According to certain implementations, a computer hardware system comprises at least one processing unit coupled to a memory, which is encoded with computer executable instructions that when executed cause the at least one processing unit to: receive a request from a user device to access a resource, the resource requiring authentication for access; assign a plurality of unused authenticated connections to the user device, the plurality of unused authenticated connections including a first unused authenticated connection; determine whether a previously used authenticated connection is available, where a previously used connection is a connection that has previously been used to fulfill a request provided by the user device enabling data associated with the previously fulfilled request to be buffered and more readily available to fulfill a subsequent request; if the previously used authenticated connection is available, fulfill the request using the previously used authenticated connection; if the previously used authenticated connection is not available, determine whether the first unused authenticated connection is available; if the first unused authenticated connection is available, fulfill the request using the first unused authenticated connection; if the first unused authenticated connection is not available, determine whether another of the authenticated connections of the plurality of unused authenticated connections is available; if the another of the authenticated connections is not available, establish a first unauthenticated connection with the resource; authenticate the first unauthenticated connection to provide an unused authenticated connection; and fulfill the request using the unused authenticated connection.

In further implementations, a method of fulfilling user requests in an enterprise computing system, the method comprising: generating, by a processing unit, a first connection pool comprising one or more previously used authenticated connections with a resource, where the one or more previously used authenticated connections are connections that have previously been used to fulfill a previous request provided by a user device enabling data associated with the previously fulfilled request to be buffered and more readily available to fulfill a subsequent request; generating, by the processing unit, a second connection pool comprising one or more unused authenticated connections with the resource; and generating, by the processing unit, a third connection pool comprising one or more unauthenticated connections with the resource; receiving, by the processing unit, a request from the user device to access the resource, the resource requiring authentication for access; and fulfilling, by the processing unit, the request based on a connection from the first, second, or third connection pool.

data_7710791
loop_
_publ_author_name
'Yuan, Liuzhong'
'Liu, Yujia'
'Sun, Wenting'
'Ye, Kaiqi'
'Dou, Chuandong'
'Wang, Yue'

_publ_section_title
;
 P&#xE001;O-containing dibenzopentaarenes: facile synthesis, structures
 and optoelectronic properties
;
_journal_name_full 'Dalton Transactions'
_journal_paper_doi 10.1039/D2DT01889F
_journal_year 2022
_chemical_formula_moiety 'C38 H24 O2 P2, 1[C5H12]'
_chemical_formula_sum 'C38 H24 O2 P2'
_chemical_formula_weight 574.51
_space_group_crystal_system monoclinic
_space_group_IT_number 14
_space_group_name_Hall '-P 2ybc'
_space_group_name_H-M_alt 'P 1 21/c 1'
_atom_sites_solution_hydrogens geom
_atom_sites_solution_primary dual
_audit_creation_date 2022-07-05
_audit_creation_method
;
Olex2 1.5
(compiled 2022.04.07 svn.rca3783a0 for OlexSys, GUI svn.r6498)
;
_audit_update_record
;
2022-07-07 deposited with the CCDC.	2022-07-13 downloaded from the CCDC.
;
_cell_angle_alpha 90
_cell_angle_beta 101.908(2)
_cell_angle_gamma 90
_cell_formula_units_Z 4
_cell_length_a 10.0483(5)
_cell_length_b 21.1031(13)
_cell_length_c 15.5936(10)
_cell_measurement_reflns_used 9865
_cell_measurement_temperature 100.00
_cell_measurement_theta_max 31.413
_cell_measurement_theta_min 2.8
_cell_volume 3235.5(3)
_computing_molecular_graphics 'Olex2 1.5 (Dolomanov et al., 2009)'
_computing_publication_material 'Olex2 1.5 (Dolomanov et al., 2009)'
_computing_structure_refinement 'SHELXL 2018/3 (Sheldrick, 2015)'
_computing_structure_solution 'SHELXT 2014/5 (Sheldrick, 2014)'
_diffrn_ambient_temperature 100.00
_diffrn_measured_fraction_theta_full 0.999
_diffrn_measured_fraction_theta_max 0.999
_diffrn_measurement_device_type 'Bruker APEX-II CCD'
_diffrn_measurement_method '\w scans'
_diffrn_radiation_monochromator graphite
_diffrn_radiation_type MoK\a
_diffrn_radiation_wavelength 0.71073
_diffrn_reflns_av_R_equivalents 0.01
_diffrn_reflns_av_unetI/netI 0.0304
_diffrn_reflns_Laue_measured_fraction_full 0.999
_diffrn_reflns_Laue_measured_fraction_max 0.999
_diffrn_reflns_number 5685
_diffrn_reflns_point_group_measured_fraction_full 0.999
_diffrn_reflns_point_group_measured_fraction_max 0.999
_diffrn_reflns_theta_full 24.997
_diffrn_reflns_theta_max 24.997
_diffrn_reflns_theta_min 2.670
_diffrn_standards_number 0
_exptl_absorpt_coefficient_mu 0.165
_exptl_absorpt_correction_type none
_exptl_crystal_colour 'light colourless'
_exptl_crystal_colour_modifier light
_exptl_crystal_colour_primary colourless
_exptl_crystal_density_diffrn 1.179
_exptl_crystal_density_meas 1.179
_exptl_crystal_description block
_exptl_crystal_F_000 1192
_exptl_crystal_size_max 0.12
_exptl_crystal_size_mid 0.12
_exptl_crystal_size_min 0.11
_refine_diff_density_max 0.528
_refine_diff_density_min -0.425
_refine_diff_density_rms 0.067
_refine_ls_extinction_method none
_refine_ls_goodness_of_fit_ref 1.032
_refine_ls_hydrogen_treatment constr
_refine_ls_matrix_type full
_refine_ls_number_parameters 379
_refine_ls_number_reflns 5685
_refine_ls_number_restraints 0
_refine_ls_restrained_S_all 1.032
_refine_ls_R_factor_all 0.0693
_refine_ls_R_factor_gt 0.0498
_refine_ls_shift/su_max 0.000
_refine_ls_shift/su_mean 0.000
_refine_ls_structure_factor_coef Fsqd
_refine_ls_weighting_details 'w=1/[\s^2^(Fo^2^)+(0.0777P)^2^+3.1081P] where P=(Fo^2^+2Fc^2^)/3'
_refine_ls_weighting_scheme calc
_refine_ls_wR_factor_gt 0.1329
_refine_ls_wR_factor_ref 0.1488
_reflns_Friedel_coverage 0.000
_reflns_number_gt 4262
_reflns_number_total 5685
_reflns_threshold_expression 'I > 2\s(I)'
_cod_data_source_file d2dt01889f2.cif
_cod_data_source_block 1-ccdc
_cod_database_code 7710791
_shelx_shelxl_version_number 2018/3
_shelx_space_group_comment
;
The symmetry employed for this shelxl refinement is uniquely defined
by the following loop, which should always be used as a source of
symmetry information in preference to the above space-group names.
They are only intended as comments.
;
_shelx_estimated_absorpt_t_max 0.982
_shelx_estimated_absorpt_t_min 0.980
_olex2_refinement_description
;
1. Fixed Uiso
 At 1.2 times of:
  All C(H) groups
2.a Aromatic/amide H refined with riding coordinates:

In yet further implementations, a computer hardware system comprises a server; a plurality of resources accessible by one or more devices via an authenticated connection between the server and the resource; and a tiered connection pool. The tiered connection pool comprising: a first connection pool with one or more previously used authenticated connections with a first resource of the plurality of resources, where the one or more previously used authenticated connections have been used to fulfill a previous request provided by a first device of the one or more devices enabling data associated with the previous request to be buffered and more readily available to fulfill a subsequent request; a second connection pool with one or more unused authenticated connections with the first resource; and a third connection pool with one or more unauthenticated connections with the first resource.

BRIEF DESCRIPTION OF THE DRAWINGS

FIGS. 1-3 are schematic diagrams of back-end computing environments according to embodiments of the present disclosure.

FIG. 4 is a schematic diagram of a tiered connection pooling environment according to an embodiment of the present disclosure.

FIG. 5 is a schematic block diagram of an enterprise engine according to an embodiment of the present disclosure.

FIG. 6 is a flow chart of a method for providing tiered connections according to an embodiment of the present disclosure.

FIG. 7 is a flow chart of a method for managing connections with a resource not requiring authentication according to an embodiment of the present disclosure.

FIG. 8 is a flow chart of a method for managing connections with a resource requiring authentication according to an embodiment of the present disclosure.

DETAILED DESCRIPTION

Systems and methods for tiered connection pooling are disclosed herein. Certain details are set forth below to provide a sufficient understanding of embodiments of the disclosure. However, embodiments of the disclosure may be practiced without these particular details. Moreover, the particular embodiments are provided by way of example and should not be construed as limiting. In other instances, well-known circuits, control signals, timing protocols, and software operations have not been shown in detail to avoid unnecessarily obscuring the invention.